Over the weekend, our monthly From Vine to Wine class delved into the art of food and wine pairings. Pairing wine with food can be quite a mystery for many of us. We all know that we are “supposed” to drink white wine with fish and red wine with meat, but outside of that what do we really know? What if I told you that it has nothing to do with the type of meat (protein) you are eating, but all in the way it is prepared? What do I mean by this?
Let me explain with this example. Take a simple piece of locally caught summer flounder and prepare it two ways. The first preparation is lightly sautéed in butter until tender then brushed with a lemon-butter sauce and served with steamed vegetables. The second preparation is a whole fish roasted with tomatoes, capers and olives, then sauced with a light tomato broth and served with roasted squash. What we have are two distinct flavor combinations, the fist light with fresh, citrus flavors that are delicate to eat, and the second is much more robust with salty, roasted flavors. Now, they are both fish but if we served them both with the same wine, something gets lost in translation.
Here is how we handle this situation:
Preparation 1: The dish contains citrus, butter and light tender fish. We’re looking to pair this delicate fish with wine that will complement the flavors, but not overwhelm the dish. The paired wine should have the following characteristics:
- High acidity. Acid helps to balance the richness of the butter and complement the flavors of the lemon.
- Low alcohol. Alcohol determines the richness of the wine; low alcohol (13% or lower) equals a light wine.
- High amounts of fruit. In this case citrus fruits, lemon, lime and/or grapefruit flavors work best.
- Low sugar. Sugar in wine makes the wine taste “flabby” when paired with acidic food.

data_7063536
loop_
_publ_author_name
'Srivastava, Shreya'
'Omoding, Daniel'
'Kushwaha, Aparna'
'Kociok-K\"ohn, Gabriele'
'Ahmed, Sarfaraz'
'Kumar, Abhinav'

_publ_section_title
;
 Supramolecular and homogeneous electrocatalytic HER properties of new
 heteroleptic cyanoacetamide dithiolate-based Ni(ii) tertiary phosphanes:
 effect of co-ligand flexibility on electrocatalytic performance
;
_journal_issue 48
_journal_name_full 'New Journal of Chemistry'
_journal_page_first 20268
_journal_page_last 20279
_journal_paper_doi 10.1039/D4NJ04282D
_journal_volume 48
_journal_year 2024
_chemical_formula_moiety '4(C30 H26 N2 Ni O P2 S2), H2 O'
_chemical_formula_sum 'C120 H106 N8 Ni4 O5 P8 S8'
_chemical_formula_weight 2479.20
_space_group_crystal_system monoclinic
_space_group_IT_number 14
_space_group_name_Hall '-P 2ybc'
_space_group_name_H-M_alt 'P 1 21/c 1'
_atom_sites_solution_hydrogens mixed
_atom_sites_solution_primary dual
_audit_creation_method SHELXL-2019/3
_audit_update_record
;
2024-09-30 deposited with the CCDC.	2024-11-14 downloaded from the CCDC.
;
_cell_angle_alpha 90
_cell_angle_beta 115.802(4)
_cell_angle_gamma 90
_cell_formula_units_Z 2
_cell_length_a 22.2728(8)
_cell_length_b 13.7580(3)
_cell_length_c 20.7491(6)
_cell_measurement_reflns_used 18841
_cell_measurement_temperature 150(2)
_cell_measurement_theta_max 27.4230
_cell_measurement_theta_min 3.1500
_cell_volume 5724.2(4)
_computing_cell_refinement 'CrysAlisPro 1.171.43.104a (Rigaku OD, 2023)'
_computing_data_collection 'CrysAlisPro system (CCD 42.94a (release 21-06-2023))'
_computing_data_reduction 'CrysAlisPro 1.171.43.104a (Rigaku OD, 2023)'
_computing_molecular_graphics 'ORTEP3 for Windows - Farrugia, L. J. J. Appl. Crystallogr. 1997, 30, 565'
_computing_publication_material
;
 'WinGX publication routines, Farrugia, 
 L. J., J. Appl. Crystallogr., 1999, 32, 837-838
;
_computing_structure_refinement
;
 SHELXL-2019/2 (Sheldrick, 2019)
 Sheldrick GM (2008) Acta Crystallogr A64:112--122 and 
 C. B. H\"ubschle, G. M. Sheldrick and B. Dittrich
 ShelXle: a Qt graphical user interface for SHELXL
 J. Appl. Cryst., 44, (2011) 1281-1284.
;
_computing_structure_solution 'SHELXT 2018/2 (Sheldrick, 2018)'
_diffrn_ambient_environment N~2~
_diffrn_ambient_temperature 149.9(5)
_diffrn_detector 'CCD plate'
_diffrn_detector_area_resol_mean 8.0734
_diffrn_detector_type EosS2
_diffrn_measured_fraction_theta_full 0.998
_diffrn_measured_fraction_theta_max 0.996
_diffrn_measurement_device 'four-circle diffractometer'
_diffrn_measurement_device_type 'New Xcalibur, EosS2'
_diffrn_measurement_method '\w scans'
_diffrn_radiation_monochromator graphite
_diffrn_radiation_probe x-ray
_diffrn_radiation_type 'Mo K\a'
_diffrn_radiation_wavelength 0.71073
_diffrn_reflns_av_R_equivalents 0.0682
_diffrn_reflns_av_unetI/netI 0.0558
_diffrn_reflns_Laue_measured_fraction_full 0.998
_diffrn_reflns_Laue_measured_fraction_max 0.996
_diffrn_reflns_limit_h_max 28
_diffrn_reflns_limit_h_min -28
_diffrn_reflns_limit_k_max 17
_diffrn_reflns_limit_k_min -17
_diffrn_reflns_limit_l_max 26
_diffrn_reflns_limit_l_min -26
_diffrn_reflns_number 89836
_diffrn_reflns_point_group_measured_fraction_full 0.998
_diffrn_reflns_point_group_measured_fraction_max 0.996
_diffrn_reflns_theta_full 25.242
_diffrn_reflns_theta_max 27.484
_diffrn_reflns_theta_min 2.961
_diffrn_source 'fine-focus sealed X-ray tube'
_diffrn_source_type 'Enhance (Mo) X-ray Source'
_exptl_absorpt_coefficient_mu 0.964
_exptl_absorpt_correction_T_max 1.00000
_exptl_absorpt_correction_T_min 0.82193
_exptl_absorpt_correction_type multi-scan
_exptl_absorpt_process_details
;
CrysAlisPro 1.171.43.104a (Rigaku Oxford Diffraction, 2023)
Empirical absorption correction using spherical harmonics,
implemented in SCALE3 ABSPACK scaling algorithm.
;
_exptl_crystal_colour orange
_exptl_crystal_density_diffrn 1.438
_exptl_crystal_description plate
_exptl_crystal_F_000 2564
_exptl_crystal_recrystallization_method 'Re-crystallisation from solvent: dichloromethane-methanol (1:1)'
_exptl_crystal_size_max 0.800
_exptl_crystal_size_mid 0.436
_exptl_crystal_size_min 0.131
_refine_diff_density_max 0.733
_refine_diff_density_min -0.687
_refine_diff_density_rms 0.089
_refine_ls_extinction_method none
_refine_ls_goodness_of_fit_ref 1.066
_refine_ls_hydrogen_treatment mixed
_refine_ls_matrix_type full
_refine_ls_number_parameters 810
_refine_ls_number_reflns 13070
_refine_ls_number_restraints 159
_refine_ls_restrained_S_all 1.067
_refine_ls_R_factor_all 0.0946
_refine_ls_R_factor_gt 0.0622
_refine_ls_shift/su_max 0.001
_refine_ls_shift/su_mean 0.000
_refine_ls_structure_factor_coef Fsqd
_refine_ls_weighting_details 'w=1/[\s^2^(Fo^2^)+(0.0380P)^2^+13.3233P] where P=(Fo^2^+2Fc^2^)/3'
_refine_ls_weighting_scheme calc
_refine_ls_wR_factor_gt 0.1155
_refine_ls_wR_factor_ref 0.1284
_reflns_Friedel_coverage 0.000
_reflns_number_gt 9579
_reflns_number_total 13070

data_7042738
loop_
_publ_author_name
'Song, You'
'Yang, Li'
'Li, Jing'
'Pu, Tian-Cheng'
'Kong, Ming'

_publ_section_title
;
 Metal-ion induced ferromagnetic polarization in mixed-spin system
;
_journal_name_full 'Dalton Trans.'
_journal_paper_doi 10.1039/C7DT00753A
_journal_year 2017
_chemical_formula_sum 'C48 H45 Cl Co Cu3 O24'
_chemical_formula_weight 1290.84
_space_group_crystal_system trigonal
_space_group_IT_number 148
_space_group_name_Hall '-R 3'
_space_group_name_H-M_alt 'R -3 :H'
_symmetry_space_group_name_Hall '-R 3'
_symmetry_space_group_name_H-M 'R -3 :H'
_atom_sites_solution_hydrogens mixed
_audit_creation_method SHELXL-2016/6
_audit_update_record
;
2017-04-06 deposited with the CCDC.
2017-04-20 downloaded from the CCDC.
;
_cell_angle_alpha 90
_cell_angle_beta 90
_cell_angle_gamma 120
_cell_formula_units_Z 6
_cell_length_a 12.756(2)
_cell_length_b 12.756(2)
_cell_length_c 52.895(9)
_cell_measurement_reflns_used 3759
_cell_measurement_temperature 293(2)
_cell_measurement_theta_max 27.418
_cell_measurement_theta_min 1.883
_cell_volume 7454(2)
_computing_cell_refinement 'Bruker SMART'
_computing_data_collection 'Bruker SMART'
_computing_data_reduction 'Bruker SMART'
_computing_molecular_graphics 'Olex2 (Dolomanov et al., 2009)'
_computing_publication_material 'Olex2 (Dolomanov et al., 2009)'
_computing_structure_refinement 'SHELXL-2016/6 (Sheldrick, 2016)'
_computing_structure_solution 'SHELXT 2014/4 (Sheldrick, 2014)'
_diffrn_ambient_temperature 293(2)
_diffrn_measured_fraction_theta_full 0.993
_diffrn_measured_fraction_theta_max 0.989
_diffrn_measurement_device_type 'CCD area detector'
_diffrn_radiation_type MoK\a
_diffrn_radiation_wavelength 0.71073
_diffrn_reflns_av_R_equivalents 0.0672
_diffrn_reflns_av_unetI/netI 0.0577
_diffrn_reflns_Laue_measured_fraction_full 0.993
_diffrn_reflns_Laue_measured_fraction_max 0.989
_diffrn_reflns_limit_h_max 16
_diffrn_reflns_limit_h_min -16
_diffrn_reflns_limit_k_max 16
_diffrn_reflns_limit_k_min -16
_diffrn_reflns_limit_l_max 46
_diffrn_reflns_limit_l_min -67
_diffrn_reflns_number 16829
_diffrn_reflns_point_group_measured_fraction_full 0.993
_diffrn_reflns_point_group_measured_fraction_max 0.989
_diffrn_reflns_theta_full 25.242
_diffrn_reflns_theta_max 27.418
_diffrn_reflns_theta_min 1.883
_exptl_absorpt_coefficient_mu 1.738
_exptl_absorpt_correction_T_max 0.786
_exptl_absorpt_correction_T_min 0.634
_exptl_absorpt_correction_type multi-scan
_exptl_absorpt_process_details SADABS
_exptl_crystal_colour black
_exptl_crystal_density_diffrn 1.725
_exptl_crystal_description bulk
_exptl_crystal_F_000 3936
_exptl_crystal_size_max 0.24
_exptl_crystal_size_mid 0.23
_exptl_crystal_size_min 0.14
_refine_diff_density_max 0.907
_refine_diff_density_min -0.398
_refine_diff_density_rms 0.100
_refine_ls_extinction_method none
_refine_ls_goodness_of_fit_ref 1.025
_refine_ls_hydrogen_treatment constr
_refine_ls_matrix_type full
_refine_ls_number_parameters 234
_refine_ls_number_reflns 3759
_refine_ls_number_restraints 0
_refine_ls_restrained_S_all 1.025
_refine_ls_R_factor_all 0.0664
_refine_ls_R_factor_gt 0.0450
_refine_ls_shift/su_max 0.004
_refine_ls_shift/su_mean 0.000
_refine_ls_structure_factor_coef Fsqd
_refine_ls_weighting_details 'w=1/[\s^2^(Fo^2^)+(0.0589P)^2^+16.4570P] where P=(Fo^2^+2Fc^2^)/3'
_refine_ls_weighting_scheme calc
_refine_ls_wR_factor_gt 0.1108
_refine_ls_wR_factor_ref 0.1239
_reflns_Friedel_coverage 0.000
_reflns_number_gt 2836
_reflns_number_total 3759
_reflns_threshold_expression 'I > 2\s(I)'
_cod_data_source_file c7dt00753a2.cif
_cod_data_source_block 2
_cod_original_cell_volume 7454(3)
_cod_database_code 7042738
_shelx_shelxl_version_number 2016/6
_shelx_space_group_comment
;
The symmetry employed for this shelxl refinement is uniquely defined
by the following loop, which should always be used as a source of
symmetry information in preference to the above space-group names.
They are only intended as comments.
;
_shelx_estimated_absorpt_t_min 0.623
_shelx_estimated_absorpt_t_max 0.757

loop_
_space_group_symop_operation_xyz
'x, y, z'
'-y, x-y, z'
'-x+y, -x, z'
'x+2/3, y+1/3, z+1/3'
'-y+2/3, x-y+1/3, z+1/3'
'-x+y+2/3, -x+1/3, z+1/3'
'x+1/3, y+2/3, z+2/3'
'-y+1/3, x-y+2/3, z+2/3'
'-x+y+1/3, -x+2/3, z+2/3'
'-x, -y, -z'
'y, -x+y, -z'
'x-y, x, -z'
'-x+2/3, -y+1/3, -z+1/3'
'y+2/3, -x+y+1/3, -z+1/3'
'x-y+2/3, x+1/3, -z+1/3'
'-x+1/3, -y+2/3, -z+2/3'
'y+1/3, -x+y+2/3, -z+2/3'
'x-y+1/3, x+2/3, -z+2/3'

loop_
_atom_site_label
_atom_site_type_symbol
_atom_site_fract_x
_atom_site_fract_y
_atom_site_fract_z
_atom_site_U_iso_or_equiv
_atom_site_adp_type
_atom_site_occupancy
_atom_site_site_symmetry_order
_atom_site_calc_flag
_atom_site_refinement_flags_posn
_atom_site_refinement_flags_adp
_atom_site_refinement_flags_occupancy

When we take all of these elements and add them up, they equal one perfect pairing for this dish: Sauvignon Blanc, either from France (Sancerre) or New Zealand. A light, crisp white wine is the perfect match for this dish. My specific recommendations are Pasacal Jolivet, Sancerre from the Loire Valley in France and Cloudy Bay Sauvignon Blanc from Marlborough, New Zealand.
Preparation 2: The dish contains olives, capers and tomatoes with a roasted, smoky fish. These flavors are salty and umami in nature, and we are looking for a more robust wine that can stand up to the heavy flavors of this dish. The wine should have the following characteristics:
- Medium acidity. The acid in this case helps to balance the saltiness of the dish, but we don’t want so much so that it negates the salt.
- Medium alcohol. Alcohol determines the richness of the dish and we want a medium bodied wine (13.5%-14.5%), a wine that can stand up to the rich flavors of the dish but also be gentle enough to not overpower the flounder.
- Low fruit. We want some fruit flavors here, but perhaps on the drier side. Think pomegranate instead of strawberry. Too much fruit in a wine to accompany this dish can make the saltiness overpowering.
- Low sugar. The salt in the dish can make a sugary wine taste flabby and off balance.
When considering all of these elements, a few wines come to mind as ideal partners for this dish: Sangiovese (Chianti) from Tuscany, Italy and Pinot Noir either from France or Oregon.
YES RED WINE with fish! Red wine is a great pairing in this case, the briny flavors of the sauce and the caramelization of the fish scream for a bolder wine. If you still can’t get past “white with fish”, I recommend a richer white such as a Pinot Grigio from Italy. My recommendations are Antinori, “Peppoli” Chianti from Italy and Willamette Valley Vineyards, “Whole Cluster” Pinot Noir from Oregon. For the Pinot Grigio, I recommend Bortoluzzi, Pinot Grigio from Venezia.
Pairing wine with food is a science and there is a good amount of thought that can go into it. Many say that if you eat what you like and drink what you like then you will be fine. I don’t disagree with this statement at all, but if you are looking to make a simple meal a true experience, or take a dining experience and make it magical, then spending a few minutes to create a perfect food and wine pairing is worthwhile.
Just us next month, September 18-19, to explore the exciting world of unique red wines.
Director of Food & Beverage/Head Sommelier